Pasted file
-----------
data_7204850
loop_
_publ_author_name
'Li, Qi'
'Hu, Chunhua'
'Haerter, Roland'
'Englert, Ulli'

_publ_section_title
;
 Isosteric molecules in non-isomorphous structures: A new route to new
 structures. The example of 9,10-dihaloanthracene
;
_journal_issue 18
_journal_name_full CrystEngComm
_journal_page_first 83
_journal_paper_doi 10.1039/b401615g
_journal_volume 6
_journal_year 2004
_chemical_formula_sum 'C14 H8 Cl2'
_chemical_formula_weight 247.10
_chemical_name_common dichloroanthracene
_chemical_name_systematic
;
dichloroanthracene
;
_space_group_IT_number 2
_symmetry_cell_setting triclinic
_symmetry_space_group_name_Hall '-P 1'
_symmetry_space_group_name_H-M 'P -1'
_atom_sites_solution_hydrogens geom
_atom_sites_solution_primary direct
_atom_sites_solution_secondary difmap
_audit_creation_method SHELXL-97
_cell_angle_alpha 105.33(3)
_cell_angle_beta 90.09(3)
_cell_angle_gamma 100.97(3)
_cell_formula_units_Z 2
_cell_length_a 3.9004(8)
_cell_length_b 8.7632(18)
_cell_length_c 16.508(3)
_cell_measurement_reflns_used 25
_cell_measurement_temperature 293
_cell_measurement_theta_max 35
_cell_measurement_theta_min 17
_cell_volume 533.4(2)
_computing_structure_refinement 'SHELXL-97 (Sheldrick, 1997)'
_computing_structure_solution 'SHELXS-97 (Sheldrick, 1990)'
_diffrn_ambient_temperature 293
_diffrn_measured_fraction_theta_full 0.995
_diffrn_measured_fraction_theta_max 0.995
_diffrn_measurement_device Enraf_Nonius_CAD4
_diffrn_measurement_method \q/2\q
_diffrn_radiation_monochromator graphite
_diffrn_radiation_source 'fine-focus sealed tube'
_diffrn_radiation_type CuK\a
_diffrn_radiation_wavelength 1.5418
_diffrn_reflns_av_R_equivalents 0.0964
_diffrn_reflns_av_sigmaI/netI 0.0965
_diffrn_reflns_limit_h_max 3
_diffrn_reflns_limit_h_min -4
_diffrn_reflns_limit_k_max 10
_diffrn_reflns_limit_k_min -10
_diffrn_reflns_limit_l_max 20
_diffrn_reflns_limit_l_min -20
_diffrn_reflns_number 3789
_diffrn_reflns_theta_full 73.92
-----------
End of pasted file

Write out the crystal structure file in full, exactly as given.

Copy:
data_7204850
loop_
_publ_author_name
'Li, Qi'
'Hu, Chunhua'
'Haerter, Roland'
'Englert, Ulli'

_publ_section_title
;
 Isosteric molecules in non-isomorphous structures: A new route to new
 structures. The example of 9,10-dihaloanthracene
;
_journal_issue 18
_journal_name_full CrystEngComm
_journal_page_first 83
_journal_paper_doi 10.1039/b401615g
_journal_volume 6
_journal_year 2004
_chemical_formula_sum 'C14 H8 Cl2'
_chemical_formula_weight 247.10
_chemical_name_common dichloroanthracene
_chemical_name_systematic
;
dichloroanthracene
;
_space_group_IT_number 2
_symmetry_cell_setting triclinic
_symmetry_space_group_name_Hall '-P 1'
_symmetry_space_group_name_H-M 'P -1'
_atom_sites_solution_hydrogens geom
_atom_sites_solution_primary direct
_atom_sites_solution_secondary difmap
_audit_creation_method SHELXL-97
_cell_angle_alpha 105.33(3)
_cell_angle_beta 90.09(3)
_cell_angle_gamma 100.97(3)
_cell_formula_units_Z 2
_cell_length_a 3.9004(8)
_cell_length_b 8.7632(18)
_cell_length_c 16.508(3)
_cell_measurement_reflns_used 25
_cell_measurement_temperature 293
_cell_measurement_theta_max 35
_cell_measurement_theta_min 17
_cell_volume 533.4(2)
_computing_structure_refinement 'SHELXL-97 (Sheldrick, 1997)'
_computing_structure_solution 'SHELXS-97 (Sheldrick, 1990)'
_diffrn_ambient_temperature 293
_diffrn_measured_fraction_theta_full 0.995
_diffrn_measured_fraction_theta_max 0.995
_diffrn_measurement_device Enraf_Nonius_CAD4
_diffrn_measurement_method \q/2\q
_diffrn_radiation_monochromator graphite
_diffrn_radiation_source 'fine-focus sealed tube'
_diffrn_radiation_type CuK\a
_diffrn_radiation_wavelength 1.5418
_diffrn_reflns_av_R_equivalents 0.0964
_diffrn_reflns_av_sigmaI/netI 0.0965
_diffrn_reflns_limit_h_max 3
_diffrn_reflns_limit_h_min -4
_diffrn_reflns_limit_k_max 10
_diffrn_reflns_limit_k_min -10
_diffrn_reflns_limit_l_max 20
_diffrn_reflns_limit_l_min -20
_diffrn_reflns_number 3789
_diffrn_reflns_theta_full 73.92